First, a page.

Near-Death Experiences and the Afterlife


The near-death experience (NDE) is a popular meme in our society, referenced with visions of white light at the end of a tunnel, faces of deceased loved ones, life flashing before one’s eyes. These stereotypes are surprisingly similar to the large body of reported NDE cases, which themselves are startlingly consistent.

Irreducible Mind (a scholarly work on the mind-body problem I mentioned previously) details the compelling NDE of a woman who underwent surgery to remove a life-threatening brain aneurysm. Her eyes were taped shut and her ears plugged with molded earphones emitting loud (95 dB, power lawnmower) clicking noises. She was placed under anesthesia and her heart and brain were stopped and drained of blood. Despite and during all this, she could accurately describe the unusual saw used to open her skull, a nurse’s comments on the smallness of her veins and arteries, and the ironic line from “Hotel California” playing in the background: You can check out anytime you like, but you can never leave.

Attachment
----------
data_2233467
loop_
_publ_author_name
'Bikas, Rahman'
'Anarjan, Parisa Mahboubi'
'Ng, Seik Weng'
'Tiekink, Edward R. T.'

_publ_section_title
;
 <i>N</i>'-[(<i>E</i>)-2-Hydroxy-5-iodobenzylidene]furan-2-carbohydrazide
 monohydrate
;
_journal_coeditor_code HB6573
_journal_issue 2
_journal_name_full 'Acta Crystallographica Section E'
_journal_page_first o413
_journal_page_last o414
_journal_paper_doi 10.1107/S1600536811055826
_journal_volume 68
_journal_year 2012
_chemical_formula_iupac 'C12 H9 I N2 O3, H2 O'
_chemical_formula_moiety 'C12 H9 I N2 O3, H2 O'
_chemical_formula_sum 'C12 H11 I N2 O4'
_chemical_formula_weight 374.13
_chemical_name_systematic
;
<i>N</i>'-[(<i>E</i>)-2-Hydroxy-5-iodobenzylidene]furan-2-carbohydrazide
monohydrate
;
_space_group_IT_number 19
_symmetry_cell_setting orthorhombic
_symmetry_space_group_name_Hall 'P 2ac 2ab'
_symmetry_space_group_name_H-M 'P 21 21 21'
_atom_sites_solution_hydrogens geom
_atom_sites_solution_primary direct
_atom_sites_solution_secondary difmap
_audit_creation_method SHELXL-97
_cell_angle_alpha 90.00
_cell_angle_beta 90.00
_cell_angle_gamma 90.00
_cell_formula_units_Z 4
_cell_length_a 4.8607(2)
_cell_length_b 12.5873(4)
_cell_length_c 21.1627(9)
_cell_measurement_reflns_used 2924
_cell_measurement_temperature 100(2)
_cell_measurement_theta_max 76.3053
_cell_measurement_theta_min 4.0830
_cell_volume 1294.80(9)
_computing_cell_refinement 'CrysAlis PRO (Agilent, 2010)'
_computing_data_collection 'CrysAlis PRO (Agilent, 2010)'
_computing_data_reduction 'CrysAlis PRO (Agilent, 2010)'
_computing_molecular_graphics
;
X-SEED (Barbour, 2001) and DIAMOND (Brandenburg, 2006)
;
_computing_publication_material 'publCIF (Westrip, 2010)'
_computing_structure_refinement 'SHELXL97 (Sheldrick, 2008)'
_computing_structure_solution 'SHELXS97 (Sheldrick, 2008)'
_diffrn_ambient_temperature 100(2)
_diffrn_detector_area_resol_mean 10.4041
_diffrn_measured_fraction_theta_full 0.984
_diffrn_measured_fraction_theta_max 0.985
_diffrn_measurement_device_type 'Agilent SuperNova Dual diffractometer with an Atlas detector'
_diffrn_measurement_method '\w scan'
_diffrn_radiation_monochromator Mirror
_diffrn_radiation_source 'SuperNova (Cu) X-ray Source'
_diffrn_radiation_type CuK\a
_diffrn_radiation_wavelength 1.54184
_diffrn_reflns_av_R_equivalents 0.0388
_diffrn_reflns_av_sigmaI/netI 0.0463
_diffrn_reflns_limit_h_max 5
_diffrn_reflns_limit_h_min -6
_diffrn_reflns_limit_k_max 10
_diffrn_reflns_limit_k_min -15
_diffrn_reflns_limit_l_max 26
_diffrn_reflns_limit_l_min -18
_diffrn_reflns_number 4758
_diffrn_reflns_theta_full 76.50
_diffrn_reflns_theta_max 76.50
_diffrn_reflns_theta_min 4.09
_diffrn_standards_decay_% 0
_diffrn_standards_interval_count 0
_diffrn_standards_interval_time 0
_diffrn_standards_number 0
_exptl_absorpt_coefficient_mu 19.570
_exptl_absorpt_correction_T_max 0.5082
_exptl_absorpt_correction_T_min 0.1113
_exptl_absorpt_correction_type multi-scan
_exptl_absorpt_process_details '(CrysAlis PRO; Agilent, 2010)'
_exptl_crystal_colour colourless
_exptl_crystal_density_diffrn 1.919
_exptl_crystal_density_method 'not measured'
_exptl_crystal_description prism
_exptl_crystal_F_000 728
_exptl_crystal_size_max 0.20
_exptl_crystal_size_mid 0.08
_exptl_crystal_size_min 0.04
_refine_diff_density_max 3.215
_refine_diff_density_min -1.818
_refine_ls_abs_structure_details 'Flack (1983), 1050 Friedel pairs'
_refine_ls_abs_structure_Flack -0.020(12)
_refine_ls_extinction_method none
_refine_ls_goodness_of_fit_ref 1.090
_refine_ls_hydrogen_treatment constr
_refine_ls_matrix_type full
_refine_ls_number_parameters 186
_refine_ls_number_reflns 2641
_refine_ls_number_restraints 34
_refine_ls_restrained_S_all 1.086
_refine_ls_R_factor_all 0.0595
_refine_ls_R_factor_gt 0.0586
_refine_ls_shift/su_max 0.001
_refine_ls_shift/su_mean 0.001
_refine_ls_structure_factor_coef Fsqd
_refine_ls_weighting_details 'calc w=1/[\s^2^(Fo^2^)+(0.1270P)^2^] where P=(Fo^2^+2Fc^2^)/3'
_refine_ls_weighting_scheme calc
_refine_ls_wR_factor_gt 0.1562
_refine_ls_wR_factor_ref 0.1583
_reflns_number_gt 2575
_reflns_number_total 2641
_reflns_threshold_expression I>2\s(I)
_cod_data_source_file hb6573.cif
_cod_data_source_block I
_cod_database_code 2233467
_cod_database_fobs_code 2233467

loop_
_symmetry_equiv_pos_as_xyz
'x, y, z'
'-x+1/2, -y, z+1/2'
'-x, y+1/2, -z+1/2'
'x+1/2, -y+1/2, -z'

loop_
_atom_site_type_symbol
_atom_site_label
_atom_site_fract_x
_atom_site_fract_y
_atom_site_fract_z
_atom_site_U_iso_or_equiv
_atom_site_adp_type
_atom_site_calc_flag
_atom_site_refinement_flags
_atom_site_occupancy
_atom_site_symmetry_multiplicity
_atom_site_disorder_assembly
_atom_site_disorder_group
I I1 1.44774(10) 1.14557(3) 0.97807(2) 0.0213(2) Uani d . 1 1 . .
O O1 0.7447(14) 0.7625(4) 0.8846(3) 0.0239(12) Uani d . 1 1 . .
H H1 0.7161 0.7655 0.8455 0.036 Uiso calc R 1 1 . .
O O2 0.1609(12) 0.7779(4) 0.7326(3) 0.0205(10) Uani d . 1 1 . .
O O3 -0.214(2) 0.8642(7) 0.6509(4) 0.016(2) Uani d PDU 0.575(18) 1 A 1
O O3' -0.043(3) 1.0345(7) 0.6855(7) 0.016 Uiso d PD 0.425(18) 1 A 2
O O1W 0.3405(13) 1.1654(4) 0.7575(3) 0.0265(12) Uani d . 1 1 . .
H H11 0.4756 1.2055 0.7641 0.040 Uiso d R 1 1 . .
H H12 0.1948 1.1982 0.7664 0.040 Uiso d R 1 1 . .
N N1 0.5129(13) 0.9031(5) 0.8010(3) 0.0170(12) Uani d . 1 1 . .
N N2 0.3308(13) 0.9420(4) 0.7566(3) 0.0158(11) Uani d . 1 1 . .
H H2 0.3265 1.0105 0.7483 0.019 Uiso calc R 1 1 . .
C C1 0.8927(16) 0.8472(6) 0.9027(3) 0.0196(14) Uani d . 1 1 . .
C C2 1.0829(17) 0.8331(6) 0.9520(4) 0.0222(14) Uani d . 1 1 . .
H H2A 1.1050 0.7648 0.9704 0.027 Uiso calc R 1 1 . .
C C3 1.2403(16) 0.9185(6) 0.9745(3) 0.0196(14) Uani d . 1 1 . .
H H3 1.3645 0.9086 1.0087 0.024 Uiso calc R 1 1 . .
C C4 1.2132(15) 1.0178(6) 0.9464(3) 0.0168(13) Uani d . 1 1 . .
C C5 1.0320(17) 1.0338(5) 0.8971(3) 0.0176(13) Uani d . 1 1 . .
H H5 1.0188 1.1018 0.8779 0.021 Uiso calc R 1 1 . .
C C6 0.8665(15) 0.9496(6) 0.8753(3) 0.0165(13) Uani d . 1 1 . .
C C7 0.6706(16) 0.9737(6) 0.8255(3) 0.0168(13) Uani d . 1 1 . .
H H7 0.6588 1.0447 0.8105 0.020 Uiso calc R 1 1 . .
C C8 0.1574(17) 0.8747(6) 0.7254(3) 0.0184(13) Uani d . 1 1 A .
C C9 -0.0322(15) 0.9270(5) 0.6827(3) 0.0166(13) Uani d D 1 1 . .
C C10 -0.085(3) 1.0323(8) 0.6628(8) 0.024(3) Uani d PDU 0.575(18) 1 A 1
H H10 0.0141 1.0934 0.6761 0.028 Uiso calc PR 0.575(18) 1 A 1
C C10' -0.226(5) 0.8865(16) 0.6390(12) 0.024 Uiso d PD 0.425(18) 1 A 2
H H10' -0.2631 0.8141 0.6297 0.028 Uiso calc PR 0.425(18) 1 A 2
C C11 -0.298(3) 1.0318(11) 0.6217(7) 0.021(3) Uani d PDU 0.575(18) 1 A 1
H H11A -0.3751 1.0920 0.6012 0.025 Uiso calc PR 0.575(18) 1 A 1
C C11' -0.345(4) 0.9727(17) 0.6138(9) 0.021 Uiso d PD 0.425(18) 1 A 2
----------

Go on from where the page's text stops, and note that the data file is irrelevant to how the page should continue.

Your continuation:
The patient also described the sensation of “being pulled along a ‘tunnel vortex’ toward a light.” She saw and heard dead relatives who told her she needed to go back to her body. She claimed she felt “the most aware that I think I have ever been in my life,” with vision “brighter and more focused and clearer than normal,” and “a clearer hearing than with my ears” (and she’s a musician!).

How can ears plugged with a lawnmower hear a person’s voice? Furthermore, how can a brain dead to the world hear anything at all? If the mind is merely a function of the physical brain, how can a dying brain support a mind experiencing unprecedented clarity?

Michael Newton’s Journey of Souls suggests that NDEs such as this are in fact the first steps of the afterlife experience. The tunnel is the portal to the realm Newton’s subjects describe in great detail. Familiar souls greet the deceased or near-dead, welcoming or turning them back, respectively. The review of a lifetime of memories is used to reflect on lessons learned as well as best practices for future lifetimes. In future posts I’ll examine this between-life realm as described in a variety of sources.

~ by Grant on July 23, 2012.

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